Still, other than the sticker shock, my quibbles are very minor and nothing out of the ordinary for a brand-new place in it's first week of serving the public. All things considered, THE 'CUE IS THE THING, and on that count, Hill Country is a smashing success. All else can be worked out in time...


      30 Replies
      1. re: funkjester

        Too much fat on the moist meat (it would be trimmed for me at a real place), expensive, and stale bread were my 3 complaints. BUT this NYC, so I understand premium pricing, and not caring about something cheap and free like bread (then why have it?)
        The burn on the meat was so great. Will probably go back for a group outing with some fellow Texans, but not make it a regular stop.

        1. re: funkjester

          What do you usually pay at other 'cue joints around the city?

          If my memory serves correctly, I'll go to Blue Smoke and spend about $35-40 a head (with some leftovers) for shared sides, some appetizers, BBQ, and dessert.

          Of course, Hill Country may not be paying the same in rent, staff, etc. and has a totally different vibe with the butcher paper and all, but $26-27 total sounds like a good deal to me.

          1. re: kathryn

            I've stopped going to BlueSmoke, last few times, the food was disappointing. I like Fette Sau in Brooklyn - 2 people can eat for $30 and I like Dinosaur - forgotten how much that is.

            1. re: josefr

              blue smoke and fette sau were both about $30/per person for us recently, and the smoke joint was about $22/pp with less alcohol and fewer sides. i certainly never thought it would shake down like that, with blue smoke winning the good value award out of the 3.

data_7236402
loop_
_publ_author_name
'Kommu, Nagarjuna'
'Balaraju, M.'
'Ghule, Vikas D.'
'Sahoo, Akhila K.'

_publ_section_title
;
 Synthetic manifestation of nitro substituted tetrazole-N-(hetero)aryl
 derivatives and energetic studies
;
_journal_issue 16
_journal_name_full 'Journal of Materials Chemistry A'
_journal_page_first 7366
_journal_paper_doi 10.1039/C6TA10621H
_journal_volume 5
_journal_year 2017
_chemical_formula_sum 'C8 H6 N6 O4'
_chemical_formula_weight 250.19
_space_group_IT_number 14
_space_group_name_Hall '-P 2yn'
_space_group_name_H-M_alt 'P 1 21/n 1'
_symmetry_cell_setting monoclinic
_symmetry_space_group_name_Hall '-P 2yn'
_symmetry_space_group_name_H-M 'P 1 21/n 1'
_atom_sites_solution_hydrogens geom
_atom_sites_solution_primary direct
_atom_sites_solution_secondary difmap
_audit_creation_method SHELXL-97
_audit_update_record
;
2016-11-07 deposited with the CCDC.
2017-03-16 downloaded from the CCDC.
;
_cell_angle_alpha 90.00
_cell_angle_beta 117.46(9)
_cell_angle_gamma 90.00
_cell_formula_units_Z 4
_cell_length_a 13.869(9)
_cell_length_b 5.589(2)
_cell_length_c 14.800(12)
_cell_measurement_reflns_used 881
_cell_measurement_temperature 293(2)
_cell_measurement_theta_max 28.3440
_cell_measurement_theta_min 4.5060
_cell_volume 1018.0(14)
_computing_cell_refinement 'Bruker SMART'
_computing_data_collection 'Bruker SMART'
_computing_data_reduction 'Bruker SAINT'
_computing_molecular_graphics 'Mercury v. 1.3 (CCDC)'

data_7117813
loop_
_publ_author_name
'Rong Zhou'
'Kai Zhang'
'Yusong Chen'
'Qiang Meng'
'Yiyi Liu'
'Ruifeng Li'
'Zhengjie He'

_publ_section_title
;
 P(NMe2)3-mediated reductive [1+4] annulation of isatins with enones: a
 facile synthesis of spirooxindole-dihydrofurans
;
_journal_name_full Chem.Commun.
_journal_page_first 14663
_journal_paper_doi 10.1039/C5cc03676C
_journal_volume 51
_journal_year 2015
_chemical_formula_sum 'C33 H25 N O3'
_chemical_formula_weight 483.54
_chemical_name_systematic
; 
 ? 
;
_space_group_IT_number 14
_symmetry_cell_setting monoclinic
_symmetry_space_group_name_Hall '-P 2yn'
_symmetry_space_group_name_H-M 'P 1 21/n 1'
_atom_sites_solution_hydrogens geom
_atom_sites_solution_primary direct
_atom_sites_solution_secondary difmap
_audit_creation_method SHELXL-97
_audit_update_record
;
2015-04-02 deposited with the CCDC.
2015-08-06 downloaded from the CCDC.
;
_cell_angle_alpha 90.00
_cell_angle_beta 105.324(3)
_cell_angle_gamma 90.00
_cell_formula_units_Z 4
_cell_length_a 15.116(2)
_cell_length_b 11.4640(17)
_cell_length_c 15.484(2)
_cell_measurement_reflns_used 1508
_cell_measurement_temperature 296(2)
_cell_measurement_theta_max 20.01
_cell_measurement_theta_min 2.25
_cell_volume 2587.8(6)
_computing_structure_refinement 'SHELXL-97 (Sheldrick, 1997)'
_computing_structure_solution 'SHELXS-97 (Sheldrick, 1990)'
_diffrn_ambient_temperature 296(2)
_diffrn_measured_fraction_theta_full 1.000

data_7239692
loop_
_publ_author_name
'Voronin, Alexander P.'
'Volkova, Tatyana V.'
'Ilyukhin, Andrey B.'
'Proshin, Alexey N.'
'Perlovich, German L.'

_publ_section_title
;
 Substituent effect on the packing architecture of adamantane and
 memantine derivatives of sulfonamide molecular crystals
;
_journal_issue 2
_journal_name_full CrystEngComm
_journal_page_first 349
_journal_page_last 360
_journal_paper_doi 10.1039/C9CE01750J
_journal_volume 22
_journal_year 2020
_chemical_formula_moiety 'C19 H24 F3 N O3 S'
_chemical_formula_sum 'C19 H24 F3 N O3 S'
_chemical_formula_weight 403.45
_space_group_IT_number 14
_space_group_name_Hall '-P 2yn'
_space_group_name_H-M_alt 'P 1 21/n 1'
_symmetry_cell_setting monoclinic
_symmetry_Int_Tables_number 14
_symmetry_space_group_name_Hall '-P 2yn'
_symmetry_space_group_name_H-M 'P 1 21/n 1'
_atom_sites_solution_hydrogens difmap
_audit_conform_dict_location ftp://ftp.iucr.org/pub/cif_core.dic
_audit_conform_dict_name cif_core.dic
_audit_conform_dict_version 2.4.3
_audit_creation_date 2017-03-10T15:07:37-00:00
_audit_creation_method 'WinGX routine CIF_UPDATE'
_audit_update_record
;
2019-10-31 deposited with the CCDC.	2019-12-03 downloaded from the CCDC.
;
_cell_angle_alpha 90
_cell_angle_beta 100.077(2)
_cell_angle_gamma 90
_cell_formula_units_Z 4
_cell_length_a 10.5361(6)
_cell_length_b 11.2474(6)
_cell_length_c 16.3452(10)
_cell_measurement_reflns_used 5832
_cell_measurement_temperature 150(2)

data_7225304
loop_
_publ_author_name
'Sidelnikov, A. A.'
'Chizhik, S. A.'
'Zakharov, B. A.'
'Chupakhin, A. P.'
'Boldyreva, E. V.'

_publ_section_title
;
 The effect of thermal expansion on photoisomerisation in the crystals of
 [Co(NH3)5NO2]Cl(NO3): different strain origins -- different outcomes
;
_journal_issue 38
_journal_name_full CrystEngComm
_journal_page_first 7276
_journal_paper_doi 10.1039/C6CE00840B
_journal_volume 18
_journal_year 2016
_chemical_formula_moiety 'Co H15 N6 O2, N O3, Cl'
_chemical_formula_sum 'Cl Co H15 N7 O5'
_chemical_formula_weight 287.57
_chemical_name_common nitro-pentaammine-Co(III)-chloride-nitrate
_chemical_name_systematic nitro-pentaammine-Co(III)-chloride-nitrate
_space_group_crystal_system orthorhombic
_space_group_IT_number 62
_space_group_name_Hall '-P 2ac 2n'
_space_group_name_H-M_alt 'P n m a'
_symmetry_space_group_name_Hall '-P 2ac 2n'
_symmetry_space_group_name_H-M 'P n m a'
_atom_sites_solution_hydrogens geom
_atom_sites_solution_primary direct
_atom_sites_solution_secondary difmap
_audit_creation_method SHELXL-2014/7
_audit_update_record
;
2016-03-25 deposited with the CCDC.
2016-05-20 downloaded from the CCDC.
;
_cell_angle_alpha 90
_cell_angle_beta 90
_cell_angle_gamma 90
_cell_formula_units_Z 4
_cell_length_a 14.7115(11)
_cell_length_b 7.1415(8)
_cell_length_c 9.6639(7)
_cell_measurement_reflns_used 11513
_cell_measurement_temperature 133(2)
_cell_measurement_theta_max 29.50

2. re: kathryn

              Well, Blue Smoke is yet another overblown NYC interpretation of what's the "real thing" as far as 'Cue goes, so they're not an adequate representation of authentic 'Cue prices.

              I'm not saying that Hill Country should be charging the same in the middle of Manhattan as a local Mom n Pop BBQ shack in Texas, Carolina, or Memphis, and that folks up here should expect to stroll in and plunk down a 10 spot for a huge platter (and I can remember a place in North Carolina where I easily got a pound of pulled pork, cole slaw, & potato salad for about 7 clams, bun .50 extra), but slapping down almost 30 bucks for a few slices of meat or 3 or 4 ribs and a two or three bites of ONE side dish, and an undersized Coke to wash it down is more than a little like price-gouging, Manhattan real-estate rentals be damned.

              I would think most average 'Cue folks from Texas or down South would be outraged to pay that kind of cheddar for 'Cue in New York. But that's just me.

              1. re: funkjester

                True but some of us New Yorkers who don't get out to those places really desperate for good 'cue. I mean, look at the lines and prices at Big Apple BBQ!

                I guess Hill Country is charging what they think the market will bear and Blue Smoke is the closest BBQ restaurant (geographically, at least).

                (And flights to central TX are kind of expensive lately, yeah?)

                1. re: kathryn

                  Last I checked, rent for commercial spaces in this neighborhood started at $50 per square foot and went up as high as $150. Bet you don't get prices like that in most other cities.

                  1. re: kathryn

                    It's great to have food I love and grew up with sprouting up in NYC. Anything is better than Dallas BBQ (gross!).
                    I'll be eating Saltlick on July 4th on my trip back home. $14 family style all you can eat meat. Now that's a deal.